There are two types of projects when working on cars: those that require accuracy and precision, and those that don’t. The best mechanics can determine these jobs on the fly, but most DIY enthusiasts can learn which is which by consulting a shop manual. Trying to treat either of them as the other is a recipe for a bad time, which is why Hagerty’s go-to engine builder Davin Reckow thought it a good idea to help folks out with how to read a micrometer for this week’s DIY video.
Precision measurement is critical while assembling engines, transmissions, and differentials. One of the best tools for getting accurate sizes of objects is also one of the most intimidating to use: the micrometer. This is a simple tool that can read out to the ten-thousandths of an inch. Used improperly though, the number you come up with is meaningless.
Before Davin gets to how to read the tool, he reviews the parts. While this seems extremely basic on the surface it is actually quite important to understand the individual parts in order to properly maintain the tool. The frame determines the measurement range capability. The one Davin places in a clamp is the 1-2-inch version, meaning that the zero on the measurement barrel indicates that the precision-ground anvil and spindle are exactly 1″ apart. Adjusting the thimble moves the spindle and also provides the readout of the gradations on the sleeve. A ratcheting grip provides the perfect tension for precise, accurate measurements and prevents the part being measured, or the tool, from being distorted during the process.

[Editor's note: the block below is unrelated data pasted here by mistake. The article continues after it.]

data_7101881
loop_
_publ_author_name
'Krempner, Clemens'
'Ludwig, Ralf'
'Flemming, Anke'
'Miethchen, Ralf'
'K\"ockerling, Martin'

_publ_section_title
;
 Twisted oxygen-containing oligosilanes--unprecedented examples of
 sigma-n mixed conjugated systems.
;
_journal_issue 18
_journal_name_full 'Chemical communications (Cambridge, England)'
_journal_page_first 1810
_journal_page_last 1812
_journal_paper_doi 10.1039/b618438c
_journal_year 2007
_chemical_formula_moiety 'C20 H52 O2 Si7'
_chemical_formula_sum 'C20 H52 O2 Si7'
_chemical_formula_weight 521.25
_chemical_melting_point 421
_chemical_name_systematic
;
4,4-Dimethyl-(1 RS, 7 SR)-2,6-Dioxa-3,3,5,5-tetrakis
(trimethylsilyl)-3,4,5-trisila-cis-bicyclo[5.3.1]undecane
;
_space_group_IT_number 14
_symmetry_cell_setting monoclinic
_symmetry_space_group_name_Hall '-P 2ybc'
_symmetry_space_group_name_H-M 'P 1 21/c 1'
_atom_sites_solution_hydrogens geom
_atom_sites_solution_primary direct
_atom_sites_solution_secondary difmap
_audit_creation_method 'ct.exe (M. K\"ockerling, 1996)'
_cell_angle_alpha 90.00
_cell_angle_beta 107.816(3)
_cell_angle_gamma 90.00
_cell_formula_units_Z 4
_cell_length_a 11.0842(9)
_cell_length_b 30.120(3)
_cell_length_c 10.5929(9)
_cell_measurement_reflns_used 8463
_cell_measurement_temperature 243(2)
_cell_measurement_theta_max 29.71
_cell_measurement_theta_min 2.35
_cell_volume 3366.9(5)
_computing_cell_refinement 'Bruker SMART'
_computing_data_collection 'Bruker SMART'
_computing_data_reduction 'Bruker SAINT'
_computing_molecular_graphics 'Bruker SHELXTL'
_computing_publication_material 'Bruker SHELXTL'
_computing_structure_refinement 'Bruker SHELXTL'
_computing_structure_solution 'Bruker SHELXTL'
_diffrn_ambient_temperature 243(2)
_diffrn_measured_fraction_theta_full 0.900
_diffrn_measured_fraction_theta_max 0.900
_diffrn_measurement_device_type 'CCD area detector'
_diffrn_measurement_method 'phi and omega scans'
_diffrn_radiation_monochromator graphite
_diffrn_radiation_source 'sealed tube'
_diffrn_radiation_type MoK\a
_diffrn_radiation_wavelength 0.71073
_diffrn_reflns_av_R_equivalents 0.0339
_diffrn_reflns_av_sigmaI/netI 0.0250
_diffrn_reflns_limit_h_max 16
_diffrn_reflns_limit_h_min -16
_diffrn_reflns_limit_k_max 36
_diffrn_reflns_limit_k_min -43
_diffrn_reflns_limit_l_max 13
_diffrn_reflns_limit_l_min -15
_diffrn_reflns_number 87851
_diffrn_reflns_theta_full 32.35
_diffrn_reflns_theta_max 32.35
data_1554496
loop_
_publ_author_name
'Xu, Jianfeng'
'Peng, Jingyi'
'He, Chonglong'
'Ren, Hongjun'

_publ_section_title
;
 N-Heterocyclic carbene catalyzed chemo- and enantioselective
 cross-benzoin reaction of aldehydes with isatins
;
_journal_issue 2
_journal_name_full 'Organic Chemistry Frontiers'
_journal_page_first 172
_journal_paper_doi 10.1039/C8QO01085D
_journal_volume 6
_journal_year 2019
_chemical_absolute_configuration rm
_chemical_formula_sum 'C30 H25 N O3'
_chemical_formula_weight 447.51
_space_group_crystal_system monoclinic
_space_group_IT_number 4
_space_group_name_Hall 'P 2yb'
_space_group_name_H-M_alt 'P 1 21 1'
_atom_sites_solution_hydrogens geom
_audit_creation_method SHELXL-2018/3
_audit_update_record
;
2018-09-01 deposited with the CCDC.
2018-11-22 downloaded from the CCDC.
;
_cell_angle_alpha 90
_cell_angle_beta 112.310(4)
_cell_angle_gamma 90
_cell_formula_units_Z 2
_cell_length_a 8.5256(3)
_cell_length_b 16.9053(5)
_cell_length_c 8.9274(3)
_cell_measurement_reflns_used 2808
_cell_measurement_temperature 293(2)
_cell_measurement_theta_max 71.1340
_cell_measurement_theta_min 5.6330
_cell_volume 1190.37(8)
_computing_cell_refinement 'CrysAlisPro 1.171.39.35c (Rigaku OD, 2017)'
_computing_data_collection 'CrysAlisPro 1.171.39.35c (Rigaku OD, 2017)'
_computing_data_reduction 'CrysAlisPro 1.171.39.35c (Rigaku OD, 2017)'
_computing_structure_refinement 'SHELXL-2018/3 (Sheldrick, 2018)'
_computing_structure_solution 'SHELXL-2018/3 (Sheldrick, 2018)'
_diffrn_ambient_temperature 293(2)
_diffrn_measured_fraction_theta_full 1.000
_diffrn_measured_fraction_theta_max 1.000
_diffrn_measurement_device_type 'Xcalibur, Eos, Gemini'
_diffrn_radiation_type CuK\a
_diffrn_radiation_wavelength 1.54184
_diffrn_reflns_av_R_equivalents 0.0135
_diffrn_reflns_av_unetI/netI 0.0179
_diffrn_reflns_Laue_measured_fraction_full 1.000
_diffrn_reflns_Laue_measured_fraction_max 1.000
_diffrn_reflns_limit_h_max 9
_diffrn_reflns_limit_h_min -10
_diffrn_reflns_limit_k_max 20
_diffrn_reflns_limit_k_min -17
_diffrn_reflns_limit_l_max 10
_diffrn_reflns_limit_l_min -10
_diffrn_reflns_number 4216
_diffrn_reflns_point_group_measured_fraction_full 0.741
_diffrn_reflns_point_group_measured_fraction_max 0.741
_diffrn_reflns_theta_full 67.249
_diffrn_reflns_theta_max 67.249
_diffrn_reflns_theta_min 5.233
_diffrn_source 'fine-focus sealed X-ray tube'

That process is fairly simple. Place the piece to be measured between the anvil and spindle, then tighten the thimble until the thimble ratchets. Then use the lock to hold the measurement, remove the part, and you can start reading. The gradations on the sleeve are your first spot to look, as this tells you the measurement to the rough thousandths place. Then add the number that aligns on the thimble, and if you need the ten-thousandths place, go up on the sleeve to the first set of lines that line up and that will indicate the fifth significant figure.
If that sounds a bit complicated, well, that’s because it kind of is. This is a process that takes a bit of practice to do consistently correctly. That just means it is something to practice from time to time or trust to your local machine shop who does it day in and day out. Most are happy to confirm measurements and they often have properly calibrated tooling to double-check your work if you are nervous. In fact, next week’s DIY video is how to measure up an engine block before or after machining. Be sure to subscribe to the Hagerty YouTube channel to be notified when that one—and all our great videos—goes live.